The Way of the Writer

The Way of the Writer

Reflections on the Art and Craft of Storytelling

Paperback - 2016 | First Scribner edition.
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From Charles Johnson--a National Book Award winner, Professor Emeritus at University of Washington, and one of America's preeminent scholars on literature and race--comes an instructive, inspiring guide to the craft and art of writing.

An award-winning novelist, philosopher, essayist, screenwriter, professor, and cartoonist, Charles Johnson has devoted his life to creative pursuit. His 1990 National Book Award-winning novel Middle Passage is a modern classic, revered as much for its daring plot as its philosophical underpinnings. For thirty-three years, Johnson taught and mentored students in the art and craft of creative writing. The Way of the Writer is his record of those years, and the coda to a kaleidoscopic, boundary-shattering career.

Organized into six accessible, easy-to-navigate sections, The Way of the Writer is both a literary reflection on the creative impulse and a utilitarian guide to the writing process. Johnson shares his lessons and exercises from the classroom, starting with word choice, sentence structure, and narrative voice, and delving into the mechanics of scene, dialogue, plot and storytelling before exploring the larger questions at stake for the serious writer. What separates literature from industrial fiction? What lies at the heart of the creative impulse? How does one navigate the literary world? And how are philosophy and fiction concomitant?

Luminous, inspiring, and imminently accessible, The Way of the Writer is a revelatory glimpse into the mind of the writer and an essential guide for anyone with a story to tell.
Publisher: New York : Scribner, 2016.
Edition: First Scribner edition.
ISBN: 9781501147210
Branch Call Number: 808.3
Characteristics: xix, 233 pages ; 23 cm


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Nov 08, 2017

I enjoyed reading Dr. Johnson's essays on the art and craft of writing. His writing is very personable as I could imagine him talking to me about subjects dear to his heart. The many references he makes to novels as examples of what he means when he describes something about the writing process were astounding. I enjoyed reading the essays in which he describes the writing exercises he gives to his creative writing students and the purpose of such assignments. He talks about many aspects of creating a story from plot, voice, dialogue, sentence construction, "round" characters, and writing about some something familiar to the writer. In my next novel that I read I will look for the three things a good story should have. Of course, the many references to John Gardener's book, "The Art of Writing", would make the serious writer who wants to delve deeper into the craft of writing to seek out this book. Johnson's short essays are a start at looking how a story is constructed. For me, this book was an enjoyable read.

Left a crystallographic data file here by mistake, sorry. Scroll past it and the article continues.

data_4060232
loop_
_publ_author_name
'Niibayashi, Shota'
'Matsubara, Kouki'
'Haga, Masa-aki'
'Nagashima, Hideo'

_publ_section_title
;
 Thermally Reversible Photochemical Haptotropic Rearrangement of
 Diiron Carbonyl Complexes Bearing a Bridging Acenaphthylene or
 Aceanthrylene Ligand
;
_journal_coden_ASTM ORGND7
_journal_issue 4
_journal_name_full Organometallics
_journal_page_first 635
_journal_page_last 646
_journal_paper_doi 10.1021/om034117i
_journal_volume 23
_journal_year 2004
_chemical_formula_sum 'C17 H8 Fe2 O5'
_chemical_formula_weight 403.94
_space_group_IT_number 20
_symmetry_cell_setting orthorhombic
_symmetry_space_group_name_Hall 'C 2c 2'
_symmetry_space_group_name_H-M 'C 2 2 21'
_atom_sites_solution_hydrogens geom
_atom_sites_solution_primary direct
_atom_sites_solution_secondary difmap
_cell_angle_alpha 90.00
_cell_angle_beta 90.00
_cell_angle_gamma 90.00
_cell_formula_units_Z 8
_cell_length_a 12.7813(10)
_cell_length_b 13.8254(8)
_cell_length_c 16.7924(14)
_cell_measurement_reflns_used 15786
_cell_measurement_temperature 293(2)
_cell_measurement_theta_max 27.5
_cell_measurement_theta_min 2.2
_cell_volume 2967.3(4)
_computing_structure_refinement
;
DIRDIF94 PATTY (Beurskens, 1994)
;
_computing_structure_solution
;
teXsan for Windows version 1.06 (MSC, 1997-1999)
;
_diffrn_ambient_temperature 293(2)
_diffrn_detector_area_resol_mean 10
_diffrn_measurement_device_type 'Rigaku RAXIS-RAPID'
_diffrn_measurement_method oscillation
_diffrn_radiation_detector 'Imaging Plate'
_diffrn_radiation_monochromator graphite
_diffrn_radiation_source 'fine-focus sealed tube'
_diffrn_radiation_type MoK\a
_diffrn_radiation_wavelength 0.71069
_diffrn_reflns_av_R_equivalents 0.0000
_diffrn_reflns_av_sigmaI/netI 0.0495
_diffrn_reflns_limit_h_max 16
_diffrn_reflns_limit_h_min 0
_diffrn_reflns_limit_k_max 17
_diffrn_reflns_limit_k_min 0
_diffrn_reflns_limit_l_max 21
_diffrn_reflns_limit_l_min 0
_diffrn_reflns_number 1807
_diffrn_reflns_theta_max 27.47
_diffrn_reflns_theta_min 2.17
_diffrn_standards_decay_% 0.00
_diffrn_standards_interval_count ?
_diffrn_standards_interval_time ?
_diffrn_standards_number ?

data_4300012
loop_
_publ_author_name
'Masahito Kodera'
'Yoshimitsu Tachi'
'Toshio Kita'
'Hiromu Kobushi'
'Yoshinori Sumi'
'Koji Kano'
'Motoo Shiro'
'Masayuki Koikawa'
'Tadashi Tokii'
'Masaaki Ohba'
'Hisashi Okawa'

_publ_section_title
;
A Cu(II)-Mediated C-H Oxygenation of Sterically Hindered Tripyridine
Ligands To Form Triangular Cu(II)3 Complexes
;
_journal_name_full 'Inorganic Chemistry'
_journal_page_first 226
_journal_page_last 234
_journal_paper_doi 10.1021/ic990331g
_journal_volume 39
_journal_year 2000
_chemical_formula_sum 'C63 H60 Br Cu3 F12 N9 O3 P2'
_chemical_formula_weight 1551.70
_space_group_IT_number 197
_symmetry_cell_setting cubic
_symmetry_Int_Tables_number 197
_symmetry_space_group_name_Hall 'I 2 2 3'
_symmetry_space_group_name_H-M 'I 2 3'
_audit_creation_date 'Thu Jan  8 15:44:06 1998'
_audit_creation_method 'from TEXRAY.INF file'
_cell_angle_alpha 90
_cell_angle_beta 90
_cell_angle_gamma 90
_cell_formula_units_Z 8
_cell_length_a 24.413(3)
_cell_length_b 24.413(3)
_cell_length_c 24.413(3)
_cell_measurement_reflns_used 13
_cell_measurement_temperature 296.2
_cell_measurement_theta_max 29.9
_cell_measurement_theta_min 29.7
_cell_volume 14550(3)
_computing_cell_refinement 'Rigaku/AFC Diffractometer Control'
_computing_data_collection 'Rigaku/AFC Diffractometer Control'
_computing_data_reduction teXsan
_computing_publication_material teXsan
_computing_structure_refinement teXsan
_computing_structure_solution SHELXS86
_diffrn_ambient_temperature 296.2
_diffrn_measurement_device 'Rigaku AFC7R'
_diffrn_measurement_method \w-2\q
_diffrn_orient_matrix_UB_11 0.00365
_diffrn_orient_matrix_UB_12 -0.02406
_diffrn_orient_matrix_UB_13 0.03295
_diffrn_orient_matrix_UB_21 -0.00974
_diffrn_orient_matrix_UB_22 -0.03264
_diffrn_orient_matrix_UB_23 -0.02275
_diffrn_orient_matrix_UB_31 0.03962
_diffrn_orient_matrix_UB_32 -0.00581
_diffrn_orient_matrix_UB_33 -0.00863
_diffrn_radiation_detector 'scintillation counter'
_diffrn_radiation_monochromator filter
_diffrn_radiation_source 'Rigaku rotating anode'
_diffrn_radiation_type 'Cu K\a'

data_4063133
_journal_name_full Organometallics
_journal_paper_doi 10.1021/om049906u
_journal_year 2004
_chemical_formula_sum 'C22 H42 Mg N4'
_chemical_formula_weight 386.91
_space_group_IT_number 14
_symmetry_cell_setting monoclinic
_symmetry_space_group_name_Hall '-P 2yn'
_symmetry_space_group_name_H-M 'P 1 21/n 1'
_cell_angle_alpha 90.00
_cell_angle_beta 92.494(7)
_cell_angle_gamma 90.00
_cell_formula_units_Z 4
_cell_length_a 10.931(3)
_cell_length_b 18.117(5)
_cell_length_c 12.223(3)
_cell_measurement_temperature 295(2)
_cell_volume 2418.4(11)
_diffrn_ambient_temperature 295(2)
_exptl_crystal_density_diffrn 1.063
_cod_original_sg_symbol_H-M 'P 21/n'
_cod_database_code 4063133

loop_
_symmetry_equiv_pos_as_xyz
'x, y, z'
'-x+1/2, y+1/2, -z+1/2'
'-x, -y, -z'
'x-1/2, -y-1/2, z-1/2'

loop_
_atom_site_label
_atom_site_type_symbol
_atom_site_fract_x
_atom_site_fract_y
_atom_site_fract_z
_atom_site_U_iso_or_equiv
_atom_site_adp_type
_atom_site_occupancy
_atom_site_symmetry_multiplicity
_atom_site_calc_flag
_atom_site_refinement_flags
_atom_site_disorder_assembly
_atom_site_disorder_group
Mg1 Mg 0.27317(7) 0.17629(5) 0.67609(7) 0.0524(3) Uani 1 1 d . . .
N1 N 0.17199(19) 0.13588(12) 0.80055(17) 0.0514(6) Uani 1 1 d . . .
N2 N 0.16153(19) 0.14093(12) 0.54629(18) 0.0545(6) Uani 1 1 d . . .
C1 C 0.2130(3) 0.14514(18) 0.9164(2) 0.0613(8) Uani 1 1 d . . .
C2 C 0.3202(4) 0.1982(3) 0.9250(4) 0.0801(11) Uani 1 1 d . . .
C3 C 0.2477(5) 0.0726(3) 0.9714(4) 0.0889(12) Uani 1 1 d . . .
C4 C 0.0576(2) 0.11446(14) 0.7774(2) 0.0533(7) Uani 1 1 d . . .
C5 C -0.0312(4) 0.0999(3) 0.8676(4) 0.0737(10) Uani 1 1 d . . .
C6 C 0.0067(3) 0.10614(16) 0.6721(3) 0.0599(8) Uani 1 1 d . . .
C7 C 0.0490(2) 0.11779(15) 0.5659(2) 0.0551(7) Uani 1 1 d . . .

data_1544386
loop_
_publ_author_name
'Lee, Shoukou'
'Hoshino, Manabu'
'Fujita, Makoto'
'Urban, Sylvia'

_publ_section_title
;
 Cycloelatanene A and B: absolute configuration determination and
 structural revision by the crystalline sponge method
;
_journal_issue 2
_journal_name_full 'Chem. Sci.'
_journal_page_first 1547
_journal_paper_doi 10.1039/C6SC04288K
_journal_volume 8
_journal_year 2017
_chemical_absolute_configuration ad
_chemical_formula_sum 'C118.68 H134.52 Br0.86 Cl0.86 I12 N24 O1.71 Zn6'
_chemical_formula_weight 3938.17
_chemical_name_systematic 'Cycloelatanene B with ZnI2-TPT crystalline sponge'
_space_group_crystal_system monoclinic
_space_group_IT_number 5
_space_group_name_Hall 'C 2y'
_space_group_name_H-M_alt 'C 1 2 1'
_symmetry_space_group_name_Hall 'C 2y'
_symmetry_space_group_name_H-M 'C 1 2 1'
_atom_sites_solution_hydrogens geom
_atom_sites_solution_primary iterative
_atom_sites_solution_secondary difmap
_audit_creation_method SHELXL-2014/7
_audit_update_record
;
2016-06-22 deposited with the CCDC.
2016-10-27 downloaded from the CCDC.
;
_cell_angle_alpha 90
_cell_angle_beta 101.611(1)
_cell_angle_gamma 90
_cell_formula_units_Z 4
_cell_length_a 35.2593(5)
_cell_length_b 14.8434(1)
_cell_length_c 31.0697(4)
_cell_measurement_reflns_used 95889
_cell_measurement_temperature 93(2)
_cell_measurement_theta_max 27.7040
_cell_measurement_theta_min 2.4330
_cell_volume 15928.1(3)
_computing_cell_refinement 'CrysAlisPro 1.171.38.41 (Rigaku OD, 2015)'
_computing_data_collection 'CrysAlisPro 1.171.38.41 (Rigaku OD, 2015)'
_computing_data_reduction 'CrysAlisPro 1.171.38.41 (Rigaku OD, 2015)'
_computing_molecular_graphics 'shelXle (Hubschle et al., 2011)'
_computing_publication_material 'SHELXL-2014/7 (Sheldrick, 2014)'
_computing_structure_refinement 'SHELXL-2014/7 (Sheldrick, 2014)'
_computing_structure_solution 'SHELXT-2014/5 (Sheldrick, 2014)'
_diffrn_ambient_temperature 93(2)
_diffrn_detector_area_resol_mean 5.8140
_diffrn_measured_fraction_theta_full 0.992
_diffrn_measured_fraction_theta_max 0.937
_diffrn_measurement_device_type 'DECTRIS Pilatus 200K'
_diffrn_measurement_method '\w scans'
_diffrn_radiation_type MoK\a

Apr 30, 2017

Mr. Johnson writes screenplays, novels, short stories, essays and cartoons. Unfortunately, he mentions this fact [and lists these genres and more] in nearly every one of the chapters in this book. The book is clearly the sweeping together of the essays, lectures and lesson plans he's accumulated for the last forty years. It could have benefited from an editorial glance by someone who would have noted that "Charlie's Place" [his PBS cartooning series], his PhD in philosophy and his MacArthur grant are all referenced repeatedly and each mention is presented and explained as though the fact or award or achievement had not already been mentioned. Some good suggestions for further reading, though, and a loving appreciation of his mentor John Gardner.

Mar 06, 2017

It's literally his REFLECTIONS of writing. There are no lessons. There are some tidbits of advice shoved deep under layers of "I taught so and so and now they are successful" or "When I wrote this novel that became a best seller", or "In my classes my students learn so much because of..." etc. The entire book is written like an essay, with brief pauses on reflection before more "Evidence" that "this type of writing" is "the Best™". I found it really dense and hard to concentrate on.

Feb 07, 2017

I wanted to like this book more. I guess it's because I was looking for a more in depth approach. Instead, each chapter is around five pages on whatever subject he's discussing -- from plotting to how to write a book review. He also tends to name drop... Along the lines of I've taught this person and that person and that person -- even long lists of names of publications or authors. In some of the chapters, the lists take up about a quarter of a page.


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